Russia’s intelligence chief has accused the United States of instigating massive demonstrations against Belarus’ president that have entered their sixth week.
Protesters in Belarus are seeking the resignation of Alexander Lukashenko, denouncing his landslide re-election in the August 9 vote as rigged and demanding an end to his 26-year rule.
The US and the European Union have criticised the election as neither free nor fair, and urged Mr Lukashenko to start talks with the opposition – a call he has rejected.
Sergei Naryshkin, director of Russia’s Foreign Intelligence Service, claimed in a statement carried by Russian news agencies on Wednesday that the US has funded the Belarusian opposition and encouraged the protests.
“It effectively amounts to a thinly-veiled attempt to stage another ‘colour revolution’ and an anti-constitutional coup, the objectives and tasks of which have nothing in common with interests of citizens of Belarus,” Mr Naryshkin said, in a reference to the colour-coded uprisings that swept out unpopular leaders in Ukraine and other ex-Soviet nations.
Mr Naryshkin added that his agency has information that “the US is playing a key role in the current developments in Belarus”. He alleged that the US has earmarked tens of millions of dollars to finance Belarus’ opposition groups.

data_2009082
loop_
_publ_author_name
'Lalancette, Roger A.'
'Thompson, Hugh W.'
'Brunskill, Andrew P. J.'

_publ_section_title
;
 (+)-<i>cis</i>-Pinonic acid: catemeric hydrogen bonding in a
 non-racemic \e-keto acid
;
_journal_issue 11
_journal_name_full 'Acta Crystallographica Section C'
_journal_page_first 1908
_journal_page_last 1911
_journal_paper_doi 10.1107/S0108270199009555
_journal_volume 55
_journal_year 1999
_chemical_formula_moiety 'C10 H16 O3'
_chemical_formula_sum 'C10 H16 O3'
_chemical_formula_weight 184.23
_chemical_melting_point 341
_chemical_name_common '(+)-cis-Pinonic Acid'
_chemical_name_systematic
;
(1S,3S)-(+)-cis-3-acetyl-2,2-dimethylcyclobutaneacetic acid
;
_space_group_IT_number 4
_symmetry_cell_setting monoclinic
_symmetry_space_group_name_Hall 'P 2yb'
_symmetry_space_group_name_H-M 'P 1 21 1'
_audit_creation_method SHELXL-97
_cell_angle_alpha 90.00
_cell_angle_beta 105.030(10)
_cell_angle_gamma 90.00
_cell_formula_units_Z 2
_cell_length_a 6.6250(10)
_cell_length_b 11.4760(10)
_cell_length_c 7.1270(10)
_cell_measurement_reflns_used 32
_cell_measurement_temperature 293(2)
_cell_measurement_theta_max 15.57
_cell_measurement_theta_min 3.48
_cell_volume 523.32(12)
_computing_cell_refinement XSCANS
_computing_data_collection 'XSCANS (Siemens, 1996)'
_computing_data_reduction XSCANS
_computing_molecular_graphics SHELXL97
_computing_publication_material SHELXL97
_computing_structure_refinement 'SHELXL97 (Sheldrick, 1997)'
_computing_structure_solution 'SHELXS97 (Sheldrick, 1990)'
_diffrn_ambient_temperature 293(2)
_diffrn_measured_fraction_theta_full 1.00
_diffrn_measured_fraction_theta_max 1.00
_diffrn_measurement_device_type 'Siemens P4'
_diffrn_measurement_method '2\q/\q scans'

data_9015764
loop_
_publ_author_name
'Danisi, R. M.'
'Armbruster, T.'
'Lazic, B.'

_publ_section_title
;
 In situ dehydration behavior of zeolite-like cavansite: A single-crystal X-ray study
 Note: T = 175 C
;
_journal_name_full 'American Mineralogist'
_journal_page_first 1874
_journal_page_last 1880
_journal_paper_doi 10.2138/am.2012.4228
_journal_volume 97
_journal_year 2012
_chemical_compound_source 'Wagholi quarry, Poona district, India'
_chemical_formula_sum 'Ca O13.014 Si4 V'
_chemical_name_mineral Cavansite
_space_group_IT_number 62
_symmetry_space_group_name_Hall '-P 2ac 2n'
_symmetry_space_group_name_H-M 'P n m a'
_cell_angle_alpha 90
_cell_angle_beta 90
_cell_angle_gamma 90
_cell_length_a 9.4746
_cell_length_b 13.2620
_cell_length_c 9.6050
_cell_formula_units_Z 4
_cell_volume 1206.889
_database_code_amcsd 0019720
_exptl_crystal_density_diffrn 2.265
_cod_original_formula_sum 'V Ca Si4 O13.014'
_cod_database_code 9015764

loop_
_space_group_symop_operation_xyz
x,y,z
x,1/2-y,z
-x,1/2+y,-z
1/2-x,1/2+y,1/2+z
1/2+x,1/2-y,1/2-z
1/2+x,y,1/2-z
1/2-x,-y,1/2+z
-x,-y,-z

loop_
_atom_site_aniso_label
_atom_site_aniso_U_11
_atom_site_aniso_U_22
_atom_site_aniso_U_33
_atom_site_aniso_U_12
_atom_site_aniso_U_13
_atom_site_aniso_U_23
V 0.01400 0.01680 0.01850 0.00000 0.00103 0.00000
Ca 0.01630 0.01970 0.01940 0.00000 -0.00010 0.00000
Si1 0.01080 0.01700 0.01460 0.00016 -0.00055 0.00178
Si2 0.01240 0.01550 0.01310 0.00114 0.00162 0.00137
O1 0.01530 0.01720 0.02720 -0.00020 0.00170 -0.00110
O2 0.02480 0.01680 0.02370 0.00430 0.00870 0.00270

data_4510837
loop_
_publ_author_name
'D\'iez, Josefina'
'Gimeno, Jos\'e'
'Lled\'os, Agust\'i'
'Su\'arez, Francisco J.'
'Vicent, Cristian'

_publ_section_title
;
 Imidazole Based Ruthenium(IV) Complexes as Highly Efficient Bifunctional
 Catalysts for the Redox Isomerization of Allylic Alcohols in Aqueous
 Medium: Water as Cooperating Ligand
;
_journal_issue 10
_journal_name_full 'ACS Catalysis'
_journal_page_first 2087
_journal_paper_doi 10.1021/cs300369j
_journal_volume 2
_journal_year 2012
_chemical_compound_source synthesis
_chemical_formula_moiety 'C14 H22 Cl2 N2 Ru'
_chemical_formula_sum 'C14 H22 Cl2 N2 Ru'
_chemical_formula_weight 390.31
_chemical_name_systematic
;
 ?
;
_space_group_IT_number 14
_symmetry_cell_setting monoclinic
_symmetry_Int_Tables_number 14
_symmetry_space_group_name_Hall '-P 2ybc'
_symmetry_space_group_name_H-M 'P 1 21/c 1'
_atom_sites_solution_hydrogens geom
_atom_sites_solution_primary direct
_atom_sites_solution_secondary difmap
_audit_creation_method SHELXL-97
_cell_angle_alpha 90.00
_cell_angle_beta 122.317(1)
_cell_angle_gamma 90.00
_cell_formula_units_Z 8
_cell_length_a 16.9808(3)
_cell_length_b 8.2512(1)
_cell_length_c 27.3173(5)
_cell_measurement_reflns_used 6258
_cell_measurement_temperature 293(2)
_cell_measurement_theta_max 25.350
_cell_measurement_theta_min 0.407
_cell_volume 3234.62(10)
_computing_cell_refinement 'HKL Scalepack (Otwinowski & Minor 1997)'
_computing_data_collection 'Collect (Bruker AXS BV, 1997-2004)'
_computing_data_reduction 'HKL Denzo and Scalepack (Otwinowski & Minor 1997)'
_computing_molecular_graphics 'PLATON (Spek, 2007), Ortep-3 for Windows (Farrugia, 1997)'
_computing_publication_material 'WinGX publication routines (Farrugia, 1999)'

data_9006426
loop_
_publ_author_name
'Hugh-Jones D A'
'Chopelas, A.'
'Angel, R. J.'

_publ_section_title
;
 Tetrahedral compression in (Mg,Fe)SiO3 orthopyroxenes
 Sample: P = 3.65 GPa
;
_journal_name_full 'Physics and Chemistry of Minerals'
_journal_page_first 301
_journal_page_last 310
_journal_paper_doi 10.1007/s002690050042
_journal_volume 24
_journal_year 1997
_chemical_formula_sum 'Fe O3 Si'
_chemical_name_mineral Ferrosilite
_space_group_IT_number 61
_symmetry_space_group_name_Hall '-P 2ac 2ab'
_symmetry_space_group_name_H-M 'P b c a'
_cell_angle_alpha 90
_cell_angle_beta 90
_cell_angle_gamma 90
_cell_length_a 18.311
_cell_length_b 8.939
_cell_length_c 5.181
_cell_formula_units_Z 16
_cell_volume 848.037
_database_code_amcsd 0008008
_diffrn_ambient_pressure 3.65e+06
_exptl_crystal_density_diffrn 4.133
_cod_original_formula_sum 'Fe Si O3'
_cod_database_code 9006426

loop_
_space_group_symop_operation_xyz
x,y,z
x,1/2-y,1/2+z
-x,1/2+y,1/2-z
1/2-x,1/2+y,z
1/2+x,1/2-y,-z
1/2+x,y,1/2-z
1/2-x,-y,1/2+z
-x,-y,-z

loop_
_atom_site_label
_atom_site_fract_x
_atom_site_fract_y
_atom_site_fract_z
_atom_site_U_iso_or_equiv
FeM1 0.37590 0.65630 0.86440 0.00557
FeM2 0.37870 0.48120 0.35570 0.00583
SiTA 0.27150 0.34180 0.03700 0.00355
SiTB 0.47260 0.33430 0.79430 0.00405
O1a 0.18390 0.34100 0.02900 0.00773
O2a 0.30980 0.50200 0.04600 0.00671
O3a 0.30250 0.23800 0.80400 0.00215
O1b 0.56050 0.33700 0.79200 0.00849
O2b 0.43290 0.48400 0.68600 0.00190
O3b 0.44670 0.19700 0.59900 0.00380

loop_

In a long speech to top Belarus officials on Wednesday, Mr Lukashenko accused the US and its allies of spearheading the push to unseat him through carefully prepared protests.
He charged that the Czech Republic, Poland, Lithuania and Ukraine all played a major role. All those countries have denied similar claims by Mr Lukashenko in the past.
“The Belarusian 2020 scenario is a combination of the most effective ‘colour’ destabilisation technologies that have been tested in various countries,” he said. “They obviously count on the scale and duration of protests to wear us down and exhaust our resources. We aren’t relaxing and stand ready to respond to any challenge.”
The pressure has pushed Mr Lukashenko to further cement ties with Russia, his main sponsor and ally. The neighbouring countries have a union agreement and maintain strong political, economic and military ties.
Russian president Vladimir Putin announced a new £1.15 billion loan to Belarus on Monday when he hosted Mr Lukashenko for four hours of talks in Sochi.
The Belarusian opposition has condemned Moscow for offering a financial lifeline, warning that it would tarnish future ties between the countries.
Putin spokesman Dmitry Peskov reaffirmed Wednesday that Moscow sees Mr Lukashenko as Belarus’ legitimately elected leader.
Mr Naryshkin charged that the US has taken main opposition challenger Sviatlana Tsikhanouskaya, who moved to Lithuania after the vote under the authorities pressure, and other Belarusian opposition activists under its “close patronage” to promote them as future leaders of the country.